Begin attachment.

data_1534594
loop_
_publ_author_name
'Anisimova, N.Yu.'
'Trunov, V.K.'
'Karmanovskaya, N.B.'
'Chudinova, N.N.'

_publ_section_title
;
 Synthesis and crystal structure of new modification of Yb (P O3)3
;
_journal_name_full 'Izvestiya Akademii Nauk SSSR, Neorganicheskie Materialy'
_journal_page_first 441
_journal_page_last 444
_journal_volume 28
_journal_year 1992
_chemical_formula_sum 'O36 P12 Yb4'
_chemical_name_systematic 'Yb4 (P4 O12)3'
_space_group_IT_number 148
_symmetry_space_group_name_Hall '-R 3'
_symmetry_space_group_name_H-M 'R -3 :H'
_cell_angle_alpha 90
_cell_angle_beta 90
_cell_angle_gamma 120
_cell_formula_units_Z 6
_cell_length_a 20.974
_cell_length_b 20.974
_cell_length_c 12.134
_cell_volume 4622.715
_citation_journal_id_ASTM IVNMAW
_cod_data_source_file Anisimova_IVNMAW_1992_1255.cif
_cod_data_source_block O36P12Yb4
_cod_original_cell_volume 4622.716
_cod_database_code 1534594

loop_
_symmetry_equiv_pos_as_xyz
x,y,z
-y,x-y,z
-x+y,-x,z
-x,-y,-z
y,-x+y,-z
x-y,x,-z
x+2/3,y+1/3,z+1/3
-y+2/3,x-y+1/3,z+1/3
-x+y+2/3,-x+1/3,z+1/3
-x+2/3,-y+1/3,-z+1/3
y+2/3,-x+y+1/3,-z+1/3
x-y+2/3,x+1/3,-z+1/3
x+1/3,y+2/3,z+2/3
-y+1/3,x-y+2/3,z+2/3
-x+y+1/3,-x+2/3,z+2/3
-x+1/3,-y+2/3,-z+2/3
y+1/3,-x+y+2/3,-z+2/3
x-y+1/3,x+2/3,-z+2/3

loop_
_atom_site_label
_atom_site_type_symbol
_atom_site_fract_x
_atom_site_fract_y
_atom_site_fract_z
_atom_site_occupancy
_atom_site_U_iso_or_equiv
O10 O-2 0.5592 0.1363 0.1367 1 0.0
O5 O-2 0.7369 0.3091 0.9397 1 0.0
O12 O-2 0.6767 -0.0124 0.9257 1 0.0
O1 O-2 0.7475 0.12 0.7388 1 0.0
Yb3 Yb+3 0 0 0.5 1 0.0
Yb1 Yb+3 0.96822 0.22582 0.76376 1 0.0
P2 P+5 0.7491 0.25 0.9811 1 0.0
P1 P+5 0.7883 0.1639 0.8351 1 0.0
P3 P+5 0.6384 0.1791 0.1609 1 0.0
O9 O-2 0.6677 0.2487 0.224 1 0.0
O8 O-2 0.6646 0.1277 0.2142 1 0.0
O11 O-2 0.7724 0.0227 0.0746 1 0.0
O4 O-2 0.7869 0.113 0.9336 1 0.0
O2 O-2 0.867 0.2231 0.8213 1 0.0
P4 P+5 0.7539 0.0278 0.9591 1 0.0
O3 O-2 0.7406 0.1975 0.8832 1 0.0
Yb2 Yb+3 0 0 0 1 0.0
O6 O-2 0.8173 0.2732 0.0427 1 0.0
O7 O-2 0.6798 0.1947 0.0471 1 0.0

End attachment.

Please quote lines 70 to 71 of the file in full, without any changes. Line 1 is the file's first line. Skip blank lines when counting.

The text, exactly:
P1 P+5 0.7883 0.1639 0.8351 1 0.0
P3 P+5 0.6384 0.1791 0.1609 1 0.0